# Lehmann–Scheffé theorem

In statistics, the Lehmann–Scheffé theorem is a prominent statement, tying together the ideas of completeness, sufficiency, uniqueness, and best unbiased estimation.[1] The theorem states that any estimator which is unbiased for a given unknown quantity and that depends on the data only through a complete, sufficient statistic is the unique best unbiased estimator of that quantity. The Lehmann–Scheffé theorem is named after Erich Leo Lehmann and Henry Scheffé, given their two early papers.[2][3]

If T is a complete sufficient statistic for θ and E(g(T)) = τ(θ) then g(T) is the uniformly minimum-variance unbiased estimator (UMVUE) of τ(θ).

## Statement

Let ${\displaystyle {\vec {X}}=X_{1},X_{2},\dots ,X_{n}}$ be a random sample from a distribution that has p.d.f (or p.m.f in the discrete case) ${\displaystyle f(x:\theta )}$ where ${\displaystyle \theta \in \Omega }$ is a parameter in the parameter space. Suppose ${\displaystyle Y=u({\vec {X}})}$ is a sufficient statistic for θ, and let ${\displaystyle \{f_{Y}(y:\theta ):\theta \in \Omega \}}$ be a complete family. If ${\displaystyle \varphi :\operatorname {E} [\varphi (Y)]=\theta }$ then ${\displaystyle \varphi (Y)}$ is the unique MVUE of θ.

### Proof

By the Rao–Blackwell theorem, if ${\displaystyle Z}$ is an unbiased estimator of θ then ${\displaystyle \varphi (Y):=\operatorname {E} [Z\mid Y]}$ defines an unbiased estimator of θ with the property that its variance is not greater than that of ${\displaystyle Z}$.

Now we show that this function is unique. Suppose ${\displaystyle W}$ is another candidate MVUE estimator of θ. Then again ${\displaystyle \psi (Y):=\operatorname {E} [W\mid Y]}$ defines an unbiased estimator of θ with the property that its variance is not greater than that of ${\displaystyle W}$. Then

${\displaystyle \operatorname {E} [\varphi (Y)-\psi (Y)]=0,\theta \in \Omega .}$

Since ${\displaystyle \{f_{Y}(y:\theta ):\theta \in \Omega \}}$ is a complete family

${\displaystyle \operatorname {E} [\varphi (Y)-\psi (Y)]=0\implies \varphi (y)-\psi (y)=0,\theta \in \Omega }$

and therefore the function ${\displaystyle \varphi }$ is the unique function of Y with variance not greater than that of any other unbiased estimator. We conclude that ${\displaystyle \varphi (Y)}$ is the MVUE.

## Example for when using a non-complete minimal sufficient statistic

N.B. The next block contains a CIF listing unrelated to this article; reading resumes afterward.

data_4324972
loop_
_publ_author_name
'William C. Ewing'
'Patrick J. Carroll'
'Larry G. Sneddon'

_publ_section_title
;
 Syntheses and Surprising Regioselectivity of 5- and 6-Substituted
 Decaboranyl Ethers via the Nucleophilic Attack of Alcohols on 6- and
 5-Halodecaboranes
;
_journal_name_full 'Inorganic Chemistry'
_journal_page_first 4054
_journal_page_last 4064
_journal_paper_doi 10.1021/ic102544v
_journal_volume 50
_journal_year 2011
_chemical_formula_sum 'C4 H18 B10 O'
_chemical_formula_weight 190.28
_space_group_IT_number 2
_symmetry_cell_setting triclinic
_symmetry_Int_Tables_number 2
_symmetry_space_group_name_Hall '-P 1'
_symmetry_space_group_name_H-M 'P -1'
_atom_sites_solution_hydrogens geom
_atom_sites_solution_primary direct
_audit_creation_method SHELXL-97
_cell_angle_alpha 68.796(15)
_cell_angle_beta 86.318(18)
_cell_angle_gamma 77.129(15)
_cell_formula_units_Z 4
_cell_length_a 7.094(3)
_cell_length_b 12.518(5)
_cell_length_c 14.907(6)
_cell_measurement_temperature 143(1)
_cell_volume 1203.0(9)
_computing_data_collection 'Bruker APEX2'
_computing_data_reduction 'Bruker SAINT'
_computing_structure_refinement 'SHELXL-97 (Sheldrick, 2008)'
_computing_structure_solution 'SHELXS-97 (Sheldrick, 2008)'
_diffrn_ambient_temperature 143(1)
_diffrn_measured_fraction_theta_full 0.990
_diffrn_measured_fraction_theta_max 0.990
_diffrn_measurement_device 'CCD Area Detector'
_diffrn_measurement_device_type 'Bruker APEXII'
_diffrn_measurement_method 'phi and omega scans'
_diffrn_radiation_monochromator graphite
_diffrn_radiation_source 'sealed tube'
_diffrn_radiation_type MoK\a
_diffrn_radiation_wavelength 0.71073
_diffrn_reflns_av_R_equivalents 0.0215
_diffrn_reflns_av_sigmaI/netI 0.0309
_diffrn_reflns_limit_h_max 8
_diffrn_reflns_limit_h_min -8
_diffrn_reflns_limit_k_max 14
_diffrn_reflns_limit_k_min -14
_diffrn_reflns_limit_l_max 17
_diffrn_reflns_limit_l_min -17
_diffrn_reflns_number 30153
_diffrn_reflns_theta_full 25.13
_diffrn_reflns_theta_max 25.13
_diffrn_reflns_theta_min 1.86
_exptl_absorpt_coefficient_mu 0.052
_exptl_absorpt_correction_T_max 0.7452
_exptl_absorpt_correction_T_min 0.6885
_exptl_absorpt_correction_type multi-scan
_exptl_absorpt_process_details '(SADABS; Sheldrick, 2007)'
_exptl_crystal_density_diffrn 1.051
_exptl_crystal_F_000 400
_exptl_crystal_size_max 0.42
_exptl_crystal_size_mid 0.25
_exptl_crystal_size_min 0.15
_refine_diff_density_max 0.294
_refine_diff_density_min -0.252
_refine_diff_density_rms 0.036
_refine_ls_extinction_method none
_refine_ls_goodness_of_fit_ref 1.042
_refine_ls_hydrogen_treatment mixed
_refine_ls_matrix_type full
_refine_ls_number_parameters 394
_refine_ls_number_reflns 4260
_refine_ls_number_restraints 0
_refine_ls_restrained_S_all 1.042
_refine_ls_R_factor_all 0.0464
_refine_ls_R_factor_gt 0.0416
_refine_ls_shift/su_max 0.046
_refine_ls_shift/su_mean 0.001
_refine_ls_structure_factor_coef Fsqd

An example of an improvable Rao–Blackwell improvement, when using a minimal sufficient statistic that is not complete, was provided by Galili and Meilijson in 2016.[4] Let ${\displaystyle X_{1},\ldots ,X_{n}}$ be a random sample from a scale-uniform distribution ${\displaystyle X\sim U((1-k)\theta ,(1+k)\theta ),}$ with unknown mean ${\displaystyle \operatorname {E} [X]=\theta }$ and known design parameter ${\displaystyle k\in (0,1)}$. In the search for "best" possible unbiased estimators for ${\displaystyle \theta }$, it is natural to consider ${\displaystyle X_{1}}$ as an initial (crude) unbiased estimator for ${\displaystyle \theta }$ and then try to improve it. Since ${\displaystyle X_{1}}$ is not a function of ${\displaystyle T=\left(X_{(1)},X_{(n)}\right)}$, the minimal sufficient statistic for ${\displaystyle \theta }$ (where ${\displaystyle X_{(1)}=\min _{i}X_{i}}$ and ${\displaystyle X_{(n)}=\max _{i}X_{i}}$), it may be improved using the Rao–Blackwell theorem as follows:

${\displaystyle {\hat {\theta }}_{RB}=\operatorname {E} _{\theta }[X_{1}\mid X_{(1)},X_{(n)}]={\frac {X_{(1)}+X_{(n)}}{2}}.}$

However, the following unbiased estimator can be shown to have lower variance:

${\displaystyle {\hat {\theta }}_{LV}={\frac {1}{k^{2}{\frac {n-1}{n+1}}+1}}\cdot {\frac {(1-k)X_{(1)}+(1+k)X_{(n)}}{2}}.}$

And in fact, it could be even further improved when using the following estimator:

${\displaystyle {\hat {\theta }}_{\text{BAYES}}={\frac {n+1}{n}}\left[1-{\frac {{\frac {X_{(1)}(1+k)}{X_{(n)}(1-k)}}-1}{\left({\frac {X_{(1)}(1+k)}{X_{(n)}(1-k)}}\right)^{n+1}-1}}\right]{\frac {X_{(n)}}{1+k}}}$

The model is a scale model. Optimal equivariant estimators can then be derived for loss functions that are invariant.[5]

4. ^ Tal Galili & Isaac Meilijson (31 Mar 2016). "An Example of an Improvable Rao–Blackwell Improvement, Inefficient Maximum Likelihood Estimator, and Unbiased Generalized Bayes Estimator". The American Statistician. 70 (1): 108–113. doi:10.1080/00031305.2015.1100683. PMC 4960505. PMID 27499547.{{cite journal}}: CS1 maint: uses authors parameter (link)